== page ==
2016 National Advisory Council: Equity in Education

 //  May 19, 2016

2016 National Advisory Council: Equity in Education

On May 19, 2016 Scholastic invited its National Advisory Council—an esteemed group of educational thought leaders—to participate in a day-long dialogue about equity in education. The 2016 National Advisory Council (NAC) includes:

  • Deb Delisle, CEO of Association for Supervision and Curriculum Development (ASCD)

  • Chris Lehmann, Founding Principal, Science Leadership Academy / Assistant Superintendent, Innovation Network, School District of Philadelphia

  • Dr. Karen Mapp, Senior Lecturer on Education at the Harvard Graduate School of Education / Faculty Director of the Education Policy and Management Masters Program

  • Chirlane McCray, First Lady, New York City

  • Shanna Peeples, 2015 National Teacher of the Year 

  • Dr. Josh Garcia, Deputy Superintendent, Tacoma Public Schools

  • Dr. Walter Gilliam, Ph.D., Director of the Edward Zigler Center in Child Development and Social Policy / Associate Professor of Child Psychiatry and Psychology at the Child Study Center, Yale School of Medicine

The discussion among this diverse group of educators yielded several common themes and imperatives; among them, a holistic approach to supporting both students and teachers; the importance of systemic learning supports and deep family and community engagement; and differentiated approaches to both student instruction and professional development for teachers. Our panelists stressed the need for innovative thinking around equity that acknowledges the necessity of deep, systemic change.

Dick Robinson, Scholastic’s Chairman and CEO, opened the event with a reminder to challenge our own thinking about equity in education: “Today is different than yesterday—our job is to think of the national classroom, with kids from all kinds of economic strata and all different home lives.”

Below is a selection of ideas, experiences and imperatives from the 2016 National Advisory Council on Equity in Education.

When asked what issues were at the core of their work, the National Advisory Council highlighted professional development for teachers, forging family and community partnerships, turning research into actionable policy for children and families, and making mental health services and early childhood education priorities. Shanna Peeples, 2015 National Teacher of the Year, said, “The heart of my work is my heart, and there is a line down the center. On one side is the ‘majority-minority.’ Many are refugees, who can read and write their way into a better life. And on the other side are the teachers who help them, and I want those teachers to see themselves as artists and warriors.”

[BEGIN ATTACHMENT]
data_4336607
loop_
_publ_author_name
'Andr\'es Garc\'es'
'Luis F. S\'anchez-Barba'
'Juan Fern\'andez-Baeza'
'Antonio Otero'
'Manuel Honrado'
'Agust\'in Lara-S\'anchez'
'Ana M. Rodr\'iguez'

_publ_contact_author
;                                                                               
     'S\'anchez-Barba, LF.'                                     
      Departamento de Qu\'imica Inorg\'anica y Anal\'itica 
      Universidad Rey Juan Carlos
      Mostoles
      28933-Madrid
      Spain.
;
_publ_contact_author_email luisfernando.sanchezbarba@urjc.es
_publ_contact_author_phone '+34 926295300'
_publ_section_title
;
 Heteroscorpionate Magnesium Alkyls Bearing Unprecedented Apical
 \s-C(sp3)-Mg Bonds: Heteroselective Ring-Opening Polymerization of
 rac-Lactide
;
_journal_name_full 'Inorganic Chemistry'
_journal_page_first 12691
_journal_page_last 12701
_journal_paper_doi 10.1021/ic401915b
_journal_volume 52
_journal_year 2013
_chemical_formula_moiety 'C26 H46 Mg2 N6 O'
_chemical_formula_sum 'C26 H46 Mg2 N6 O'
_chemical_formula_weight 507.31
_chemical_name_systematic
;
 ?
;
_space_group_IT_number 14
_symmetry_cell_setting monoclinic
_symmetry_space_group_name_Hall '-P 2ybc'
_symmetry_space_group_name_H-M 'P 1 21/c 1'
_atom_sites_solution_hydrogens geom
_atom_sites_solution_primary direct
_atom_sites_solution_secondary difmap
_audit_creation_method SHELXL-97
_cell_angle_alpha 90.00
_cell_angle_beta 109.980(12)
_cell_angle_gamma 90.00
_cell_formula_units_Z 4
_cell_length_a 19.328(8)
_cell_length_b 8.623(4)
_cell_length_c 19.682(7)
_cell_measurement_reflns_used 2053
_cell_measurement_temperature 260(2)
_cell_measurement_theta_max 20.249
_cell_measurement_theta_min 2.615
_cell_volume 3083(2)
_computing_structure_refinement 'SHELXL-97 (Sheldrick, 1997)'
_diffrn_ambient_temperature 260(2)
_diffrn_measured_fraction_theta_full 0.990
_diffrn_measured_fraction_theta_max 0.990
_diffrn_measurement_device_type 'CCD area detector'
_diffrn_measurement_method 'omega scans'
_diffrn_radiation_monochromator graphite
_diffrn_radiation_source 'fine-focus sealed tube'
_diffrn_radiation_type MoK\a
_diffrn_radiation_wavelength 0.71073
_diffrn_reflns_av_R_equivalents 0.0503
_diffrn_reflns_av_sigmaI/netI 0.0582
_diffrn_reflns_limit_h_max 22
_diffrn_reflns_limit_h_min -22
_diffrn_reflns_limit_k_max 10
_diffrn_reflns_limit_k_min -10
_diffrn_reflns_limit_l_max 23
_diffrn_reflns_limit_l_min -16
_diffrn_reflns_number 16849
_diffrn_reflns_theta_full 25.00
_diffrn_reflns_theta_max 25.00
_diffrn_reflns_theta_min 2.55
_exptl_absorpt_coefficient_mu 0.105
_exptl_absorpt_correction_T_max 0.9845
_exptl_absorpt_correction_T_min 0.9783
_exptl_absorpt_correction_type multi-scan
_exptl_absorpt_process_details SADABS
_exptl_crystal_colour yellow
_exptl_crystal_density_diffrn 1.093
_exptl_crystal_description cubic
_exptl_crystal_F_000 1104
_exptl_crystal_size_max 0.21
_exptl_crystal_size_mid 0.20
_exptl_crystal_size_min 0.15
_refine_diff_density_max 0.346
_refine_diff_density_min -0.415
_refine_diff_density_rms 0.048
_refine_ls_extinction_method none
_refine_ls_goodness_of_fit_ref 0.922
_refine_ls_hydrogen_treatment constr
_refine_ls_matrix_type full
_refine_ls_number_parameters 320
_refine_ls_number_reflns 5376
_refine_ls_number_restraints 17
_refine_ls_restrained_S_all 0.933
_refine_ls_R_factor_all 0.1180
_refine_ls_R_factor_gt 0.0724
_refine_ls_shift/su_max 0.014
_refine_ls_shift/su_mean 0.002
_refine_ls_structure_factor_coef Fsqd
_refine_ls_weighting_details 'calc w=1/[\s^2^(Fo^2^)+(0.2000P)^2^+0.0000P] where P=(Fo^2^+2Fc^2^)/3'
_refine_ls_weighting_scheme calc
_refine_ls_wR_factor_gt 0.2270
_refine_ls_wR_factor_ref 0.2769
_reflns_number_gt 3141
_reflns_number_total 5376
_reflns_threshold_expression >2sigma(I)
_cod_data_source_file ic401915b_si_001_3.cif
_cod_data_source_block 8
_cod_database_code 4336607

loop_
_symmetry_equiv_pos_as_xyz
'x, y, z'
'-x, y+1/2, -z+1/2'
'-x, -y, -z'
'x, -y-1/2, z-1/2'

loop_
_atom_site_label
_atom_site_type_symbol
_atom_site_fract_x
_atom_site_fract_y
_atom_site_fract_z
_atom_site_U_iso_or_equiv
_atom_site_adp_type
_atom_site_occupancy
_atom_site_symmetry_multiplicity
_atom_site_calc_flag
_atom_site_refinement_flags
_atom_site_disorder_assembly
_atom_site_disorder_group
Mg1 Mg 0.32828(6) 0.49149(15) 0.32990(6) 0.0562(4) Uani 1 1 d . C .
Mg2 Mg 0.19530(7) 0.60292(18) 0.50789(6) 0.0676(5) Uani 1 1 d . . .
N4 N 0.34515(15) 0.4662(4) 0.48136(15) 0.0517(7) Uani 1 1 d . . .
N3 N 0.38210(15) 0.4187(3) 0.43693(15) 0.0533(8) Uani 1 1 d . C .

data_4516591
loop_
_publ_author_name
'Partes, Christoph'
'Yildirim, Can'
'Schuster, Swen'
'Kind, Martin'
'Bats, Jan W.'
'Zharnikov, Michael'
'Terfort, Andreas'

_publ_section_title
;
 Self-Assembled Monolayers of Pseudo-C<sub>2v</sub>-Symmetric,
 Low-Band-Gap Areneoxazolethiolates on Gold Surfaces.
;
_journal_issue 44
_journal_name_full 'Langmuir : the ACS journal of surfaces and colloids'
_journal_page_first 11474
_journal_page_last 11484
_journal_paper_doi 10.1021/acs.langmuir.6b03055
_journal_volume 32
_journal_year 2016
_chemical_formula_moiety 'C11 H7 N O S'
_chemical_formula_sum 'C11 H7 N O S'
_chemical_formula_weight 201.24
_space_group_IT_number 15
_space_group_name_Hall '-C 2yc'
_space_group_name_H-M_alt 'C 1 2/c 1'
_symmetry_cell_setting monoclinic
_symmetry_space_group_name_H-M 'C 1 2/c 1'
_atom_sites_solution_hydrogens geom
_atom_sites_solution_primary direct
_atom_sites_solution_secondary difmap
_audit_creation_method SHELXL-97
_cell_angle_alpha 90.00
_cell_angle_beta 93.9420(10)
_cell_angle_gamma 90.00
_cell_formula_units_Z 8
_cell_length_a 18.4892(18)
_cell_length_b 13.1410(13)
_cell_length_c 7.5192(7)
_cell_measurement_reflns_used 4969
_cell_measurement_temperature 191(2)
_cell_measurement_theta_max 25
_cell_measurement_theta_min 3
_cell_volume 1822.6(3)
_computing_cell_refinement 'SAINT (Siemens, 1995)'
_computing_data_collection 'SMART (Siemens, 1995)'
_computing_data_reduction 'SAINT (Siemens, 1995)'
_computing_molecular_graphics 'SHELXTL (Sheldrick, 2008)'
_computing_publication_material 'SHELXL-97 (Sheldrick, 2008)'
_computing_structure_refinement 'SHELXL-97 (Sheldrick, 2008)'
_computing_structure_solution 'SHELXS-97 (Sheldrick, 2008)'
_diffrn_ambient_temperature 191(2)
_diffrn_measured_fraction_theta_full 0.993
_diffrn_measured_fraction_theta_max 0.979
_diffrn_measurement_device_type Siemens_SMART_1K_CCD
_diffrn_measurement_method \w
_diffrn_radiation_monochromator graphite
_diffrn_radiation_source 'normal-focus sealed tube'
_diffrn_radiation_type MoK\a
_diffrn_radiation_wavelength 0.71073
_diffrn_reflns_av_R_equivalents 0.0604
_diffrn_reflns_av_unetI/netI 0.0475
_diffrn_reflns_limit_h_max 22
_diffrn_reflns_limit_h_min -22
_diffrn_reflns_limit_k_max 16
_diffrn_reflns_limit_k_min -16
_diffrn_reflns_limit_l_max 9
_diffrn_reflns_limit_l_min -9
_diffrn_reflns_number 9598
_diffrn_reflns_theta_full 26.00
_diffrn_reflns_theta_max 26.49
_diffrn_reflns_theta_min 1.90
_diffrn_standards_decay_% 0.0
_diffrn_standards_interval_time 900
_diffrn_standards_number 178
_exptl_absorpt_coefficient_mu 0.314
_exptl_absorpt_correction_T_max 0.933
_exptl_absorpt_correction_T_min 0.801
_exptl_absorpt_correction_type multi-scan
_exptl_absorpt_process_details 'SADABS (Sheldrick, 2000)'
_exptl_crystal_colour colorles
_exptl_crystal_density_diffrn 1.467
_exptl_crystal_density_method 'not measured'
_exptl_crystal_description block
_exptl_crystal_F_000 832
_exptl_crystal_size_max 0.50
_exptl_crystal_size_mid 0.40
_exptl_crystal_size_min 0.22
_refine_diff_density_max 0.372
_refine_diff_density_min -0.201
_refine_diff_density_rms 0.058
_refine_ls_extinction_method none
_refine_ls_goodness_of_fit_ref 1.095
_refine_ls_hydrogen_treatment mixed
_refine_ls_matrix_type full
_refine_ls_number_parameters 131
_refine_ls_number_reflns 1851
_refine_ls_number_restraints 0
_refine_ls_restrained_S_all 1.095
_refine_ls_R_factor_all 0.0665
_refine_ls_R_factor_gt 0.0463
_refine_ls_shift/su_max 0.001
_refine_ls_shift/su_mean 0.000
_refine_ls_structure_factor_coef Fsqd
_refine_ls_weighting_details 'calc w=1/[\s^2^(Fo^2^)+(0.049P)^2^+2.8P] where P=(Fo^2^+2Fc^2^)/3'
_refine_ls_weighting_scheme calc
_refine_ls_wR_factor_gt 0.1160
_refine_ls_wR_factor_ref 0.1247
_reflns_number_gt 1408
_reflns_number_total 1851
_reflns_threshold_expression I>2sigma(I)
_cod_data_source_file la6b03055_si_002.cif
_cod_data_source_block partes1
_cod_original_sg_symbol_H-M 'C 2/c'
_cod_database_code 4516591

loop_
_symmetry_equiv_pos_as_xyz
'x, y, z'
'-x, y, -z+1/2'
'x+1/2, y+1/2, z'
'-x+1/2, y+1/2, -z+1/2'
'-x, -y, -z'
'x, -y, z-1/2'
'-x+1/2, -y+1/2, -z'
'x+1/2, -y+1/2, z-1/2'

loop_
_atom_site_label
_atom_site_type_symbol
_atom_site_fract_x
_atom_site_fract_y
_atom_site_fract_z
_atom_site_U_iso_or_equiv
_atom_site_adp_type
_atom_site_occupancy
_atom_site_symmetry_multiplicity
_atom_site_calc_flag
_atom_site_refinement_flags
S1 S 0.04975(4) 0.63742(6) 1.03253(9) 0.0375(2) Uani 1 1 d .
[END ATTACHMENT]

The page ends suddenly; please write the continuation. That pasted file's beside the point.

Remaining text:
What does equity in education mean to you?

Chirlane McCray: It means meeting children where they are, and making sure they have the resources they need, like staff, books and programs. There is no one-size-fits-all, and from my perspective, which is the lens of mental health, we’re not doing that. There is no greater barrier to learning than not having mental wellness.

Walter Gilliam: Equity and social justice are at the heart of early childhood education. Children in preschool are expelled at three times the rate of older children, and African-American kids are expelled at 2–3 times the rate of other children. The problem is that we take the data meant for African-American children, apply it to all children, and then push African-American children out the back door. We need to protect the access of those children who gave us the data in the first place.

Deb Delisle: I have a saying: “Every student, every day, some success, some way.” That is equity to me. We need differentiation of resources and support structures for all children; it’s a human rights imperative.

Chris Lehmann: Education is supposed to be our silver bullet, but it’s a parental meritocracy. If a child’s parents are wealthy and live in a wealthy place, that child gets more dollars spent on him or her. And that is unconscionable to me. It denies humanity and their agency.

Karen Mapp: We have not looked in the mirror and studied our own biases, stereotypes and assumptions about the kids we say we want to help. Have we really thought about what it takes to move that agenda forward? Do we know what to do? Do you want to live in a world of illusion and ignorance or a world of truth? If you want to be a warrior for social justice, it means a lot of hard work.